This month, to thank you for your gift in support of Revive Our Hearts, we’re sending you a set of 31 Advent-themed cards you can display in your home. Each card has a Bible passage and devotional thought from Nancy. Along with the cards, we’ll include a coupon code for Nancy’s Advent devotional book titled The First Songs of Christmas. To see photos of what I’m talking about, or to make a donation, just head over to You’ll be able to request your free thank-you gift from us there. Or call us and ask about the Advent card set. Our number is 1–800–569–5959.

Most days, could you use an afternoon nap? We may grow weary, but Nancy DeMoss Wolgemuth says God is never tired. She’ll be telling us more about that from Psalm 121 tomorrow. Please be back for Revive Our Hearts.

Revive Our Hearts with Nancy DeMoss Wolgemuth wants you to know— admitting you need help will lead you to more freedom, fullness, and fruitfulness in Christ.  

All Scripture is taken from the ESV unless otherwise noted.

1 Michael Card. The Way of Wisdom. “My Help.” Sparrow Records, 1990.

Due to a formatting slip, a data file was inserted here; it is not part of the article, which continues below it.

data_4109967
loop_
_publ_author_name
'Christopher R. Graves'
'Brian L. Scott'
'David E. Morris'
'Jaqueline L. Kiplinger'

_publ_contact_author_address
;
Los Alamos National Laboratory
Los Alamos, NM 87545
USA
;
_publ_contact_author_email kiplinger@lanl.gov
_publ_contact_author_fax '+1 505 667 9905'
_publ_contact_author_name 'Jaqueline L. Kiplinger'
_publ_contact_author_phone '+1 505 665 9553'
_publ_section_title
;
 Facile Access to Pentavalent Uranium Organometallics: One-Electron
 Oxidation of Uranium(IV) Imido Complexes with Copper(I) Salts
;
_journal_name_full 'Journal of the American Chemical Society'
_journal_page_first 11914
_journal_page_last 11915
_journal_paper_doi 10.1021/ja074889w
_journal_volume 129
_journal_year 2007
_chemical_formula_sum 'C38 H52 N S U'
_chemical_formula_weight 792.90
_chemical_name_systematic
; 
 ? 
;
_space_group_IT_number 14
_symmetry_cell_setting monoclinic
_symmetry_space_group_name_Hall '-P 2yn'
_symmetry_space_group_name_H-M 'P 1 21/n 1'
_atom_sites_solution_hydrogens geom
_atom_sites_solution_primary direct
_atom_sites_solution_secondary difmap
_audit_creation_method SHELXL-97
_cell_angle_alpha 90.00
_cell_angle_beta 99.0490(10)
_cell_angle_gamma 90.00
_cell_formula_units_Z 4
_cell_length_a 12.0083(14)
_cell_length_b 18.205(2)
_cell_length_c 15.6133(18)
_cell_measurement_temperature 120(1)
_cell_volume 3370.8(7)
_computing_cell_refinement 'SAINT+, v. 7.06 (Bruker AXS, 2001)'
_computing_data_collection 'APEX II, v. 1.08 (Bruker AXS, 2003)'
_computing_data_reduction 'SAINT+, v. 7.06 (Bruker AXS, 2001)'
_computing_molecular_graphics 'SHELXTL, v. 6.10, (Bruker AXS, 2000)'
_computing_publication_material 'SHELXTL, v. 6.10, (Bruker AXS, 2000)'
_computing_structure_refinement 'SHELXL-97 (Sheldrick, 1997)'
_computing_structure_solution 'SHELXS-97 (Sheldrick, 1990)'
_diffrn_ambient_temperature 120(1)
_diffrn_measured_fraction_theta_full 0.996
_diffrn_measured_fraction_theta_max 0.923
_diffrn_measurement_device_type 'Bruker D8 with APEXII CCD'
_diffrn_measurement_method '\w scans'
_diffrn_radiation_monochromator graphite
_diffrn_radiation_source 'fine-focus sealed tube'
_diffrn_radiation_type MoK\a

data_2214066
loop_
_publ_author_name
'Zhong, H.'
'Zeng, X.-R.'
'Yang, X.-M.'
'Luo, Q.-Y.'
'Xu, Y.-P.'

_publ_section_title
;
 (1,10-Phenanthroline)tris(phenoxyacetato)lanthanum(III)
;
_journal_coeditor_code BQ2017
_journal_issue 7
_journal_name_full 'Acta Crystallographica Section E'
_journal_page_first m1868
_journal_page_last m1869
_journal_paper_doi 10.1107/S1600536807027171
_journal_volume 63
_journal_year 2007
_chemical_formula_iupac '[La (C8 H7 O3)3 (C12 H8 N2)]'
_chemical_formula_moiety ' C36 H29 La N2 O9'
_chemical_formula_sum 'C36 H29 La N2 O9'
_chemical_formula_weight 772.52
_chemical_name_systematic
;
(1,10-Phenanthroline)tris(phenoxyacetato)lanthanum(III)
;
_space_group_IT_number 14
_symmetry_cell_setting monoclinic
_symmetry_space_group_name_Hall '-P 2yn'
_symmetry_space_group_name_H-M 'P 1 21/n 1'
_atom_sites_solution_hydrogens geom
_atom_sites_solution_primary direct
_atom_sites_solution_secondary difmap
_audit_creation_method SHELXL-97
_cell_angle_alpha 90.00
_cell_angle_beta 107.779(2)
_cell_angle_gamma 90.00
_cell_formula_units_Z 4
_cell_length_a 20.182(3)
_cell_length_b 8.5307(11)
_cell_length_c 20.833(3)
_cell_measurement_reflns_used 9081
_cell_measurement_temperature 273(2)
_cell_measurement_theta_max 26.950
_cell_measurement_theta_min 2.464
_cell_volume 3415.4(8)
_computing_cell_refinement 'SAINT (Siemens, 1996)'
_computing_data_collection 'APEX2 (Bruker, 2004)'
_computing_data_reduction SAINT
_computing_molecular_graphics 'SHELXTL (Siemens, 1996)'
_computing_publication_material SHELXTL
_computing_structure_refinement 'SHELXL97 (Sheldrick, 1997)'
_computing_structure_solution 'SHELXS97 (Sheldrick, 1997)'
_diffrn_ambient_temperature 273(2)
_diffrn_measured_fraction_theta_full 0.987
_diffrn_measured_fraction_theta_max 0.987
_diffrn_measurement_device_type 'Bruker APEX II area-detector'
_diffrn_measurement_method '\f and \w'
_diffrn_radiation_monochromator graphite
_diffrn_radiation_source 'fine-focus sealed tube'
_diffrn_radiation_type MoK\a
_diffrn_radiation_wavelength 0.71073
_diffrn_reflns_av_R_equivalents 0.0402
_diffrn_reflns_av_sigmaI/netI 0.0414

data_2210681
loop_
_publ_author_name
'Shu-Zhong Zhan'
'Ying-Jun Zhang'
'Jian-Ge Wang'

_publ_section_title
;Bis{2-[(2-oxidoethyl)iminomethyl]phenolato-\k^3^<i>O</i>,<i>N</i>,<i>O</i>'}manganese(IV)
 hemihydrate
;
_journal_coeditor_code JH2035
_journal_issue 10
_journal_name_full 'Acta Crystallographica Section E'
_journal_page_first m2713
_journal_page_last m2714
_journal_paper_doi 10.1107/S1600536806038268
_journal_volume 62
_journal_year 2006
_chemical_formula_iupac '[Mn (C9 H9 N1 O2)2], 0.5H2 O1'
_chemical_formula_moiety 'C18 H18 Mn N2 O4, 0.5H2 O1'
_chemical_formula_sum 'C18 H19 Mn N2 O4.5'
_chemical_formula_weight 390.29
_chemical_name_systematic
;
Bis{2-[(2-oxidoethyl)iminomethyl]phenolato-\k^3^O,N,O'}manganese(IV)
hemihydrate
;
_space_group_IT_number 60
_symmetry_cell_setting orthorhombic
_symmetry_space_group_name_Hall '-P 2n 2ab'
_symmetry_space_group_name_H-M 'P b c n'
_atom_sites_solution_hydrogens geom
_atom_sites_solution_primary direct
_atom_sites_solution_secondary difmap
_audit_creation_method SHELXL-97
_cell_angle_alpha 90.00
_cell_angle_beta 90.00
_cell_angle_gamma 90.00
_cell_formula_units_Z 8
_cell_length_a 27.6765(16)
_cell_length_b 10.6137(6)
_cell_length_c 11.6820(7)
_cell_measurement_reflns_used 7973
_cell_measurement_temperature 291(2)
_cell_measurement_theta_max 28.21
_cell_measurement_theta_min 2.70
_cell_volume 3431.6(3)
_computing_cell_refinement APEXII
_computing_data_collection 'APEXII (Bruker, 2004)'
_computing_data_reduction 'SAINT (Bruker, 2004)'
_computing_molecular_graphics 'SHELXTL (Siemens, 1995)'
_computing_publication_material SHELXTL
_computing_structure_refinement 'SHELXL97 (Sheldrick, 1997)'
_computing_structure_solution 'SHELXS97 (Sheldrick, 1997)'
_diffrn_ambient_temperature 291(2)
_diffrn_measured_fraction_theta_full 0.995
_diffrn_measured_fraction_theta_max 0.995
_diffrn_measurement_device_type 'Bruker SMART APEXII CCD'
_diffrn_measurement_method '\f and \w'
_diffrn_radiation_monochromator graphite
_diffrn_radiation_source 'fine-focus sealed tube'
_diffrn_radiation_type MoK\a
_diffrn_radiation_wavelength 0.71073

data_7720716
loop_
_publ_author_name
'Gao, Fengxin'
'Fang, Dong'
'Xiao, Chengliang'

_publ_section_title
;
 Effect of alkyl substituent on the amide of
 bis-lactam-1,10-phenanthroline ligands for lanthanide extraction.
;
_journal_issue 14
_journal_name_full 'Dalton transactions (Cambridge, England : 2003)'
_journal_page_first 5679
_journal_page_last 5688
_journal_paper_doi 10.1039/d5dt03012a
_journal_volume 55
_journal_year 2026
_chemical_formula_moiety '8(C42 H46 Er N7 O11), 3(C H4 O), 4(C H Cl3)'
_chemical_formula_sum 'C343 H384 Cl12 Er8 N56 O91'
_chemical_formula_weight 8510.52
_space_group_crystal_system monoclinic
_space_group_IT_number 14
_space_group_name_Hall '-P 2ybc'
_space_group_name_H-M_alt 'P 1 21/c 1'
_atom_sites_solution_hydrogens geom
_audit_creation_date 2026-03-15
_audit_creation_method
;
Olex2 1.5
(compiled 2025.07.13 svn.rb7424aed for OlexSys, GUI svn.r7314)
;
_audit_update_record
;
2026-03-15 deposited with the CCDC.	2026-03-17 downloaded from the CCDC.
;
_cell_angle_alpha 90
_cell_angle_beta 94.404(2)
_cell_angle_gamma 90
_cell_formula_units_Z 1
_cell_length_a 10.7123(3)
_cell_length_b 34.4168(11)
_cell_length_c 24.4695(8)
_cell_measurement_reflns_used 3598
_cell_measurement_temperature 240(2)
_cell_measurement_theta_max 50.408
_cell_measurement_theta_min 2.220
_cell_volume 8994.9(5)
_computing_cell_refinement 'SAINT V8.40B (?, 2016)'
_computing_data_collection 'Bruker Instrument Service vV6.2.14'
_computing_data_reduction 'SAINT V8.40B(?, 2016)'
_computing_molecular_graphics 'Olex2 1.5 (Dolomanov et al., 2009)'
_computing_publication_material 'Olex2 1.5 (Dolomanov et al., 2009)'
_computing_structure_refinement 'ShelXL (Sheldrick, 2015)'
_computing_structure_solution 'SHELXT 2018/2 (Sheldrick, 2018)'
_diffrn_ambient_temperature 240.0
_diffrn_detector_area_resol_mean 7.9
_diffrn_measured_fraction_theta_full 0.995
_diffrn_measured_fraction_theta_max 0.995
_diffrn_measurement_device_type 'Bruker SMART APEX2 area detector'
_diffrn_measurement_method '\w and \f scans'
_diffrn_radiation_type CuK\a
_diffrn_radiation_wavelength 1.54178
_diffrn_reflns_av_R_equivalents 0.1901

2 Brooklyn Tabernacle Choir. High & Lifted Up. "My Help (Cometh From the Lord)." Word Entertainment, 1999.


*Offers available only during the broadcast of the podcast season.

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About the Teacher

Nancy DeMoss Wolgemuth

Nancy DeMoss Wolgemuth

Nancy DeMoss Wolgemuth has touched the lives of millions of women through Revive Our Hearts and the True Woman movement, calling them to heart revival and biblical womanhood. Her love for Christ and His Word is infectious, and permeates her online outreaches, conference messages, books, and two daily nationally syndicated radio programs—Revive Our Hearts and Seeking Him.

She has authored twenty-two books, including Lies Women Believe and the Truth That Sets Them Free, Seeking Him (coauthored), Adorned: Living Out the Beauty of the Gospel Together, and You Can Trust God to Write Your Story (coauthored with her husband). Her books have sold more than five million copies and are reaching the hearts of women around the world. Nancy and her husband, Robert, live in Michigan.

About the Host

Dannah Gresh

Dannah Gresh

When Dannah Gresh was eight years old, she began praying that God would use her as a Bible teacher for “the nations.” When she sees the flags of many countries waving at a Revive Our Hearts event, it feels like an answer to her prayer.

Dannah is the founder of True Girl which provides tools for moms and grandmothers to disciple their 7–12 year-old girls. On Monday nights, you’ll find Dannah hosting them in her online Bible study. She has authored over twenty-eight books, including Ruth: Becoming a Girl of Loyalty, Lies Girls Believe, and a Bible study for adult women based on the book of Habakkuk. She and her husband, Bob, live on a hobby farm in central Pennsylvania.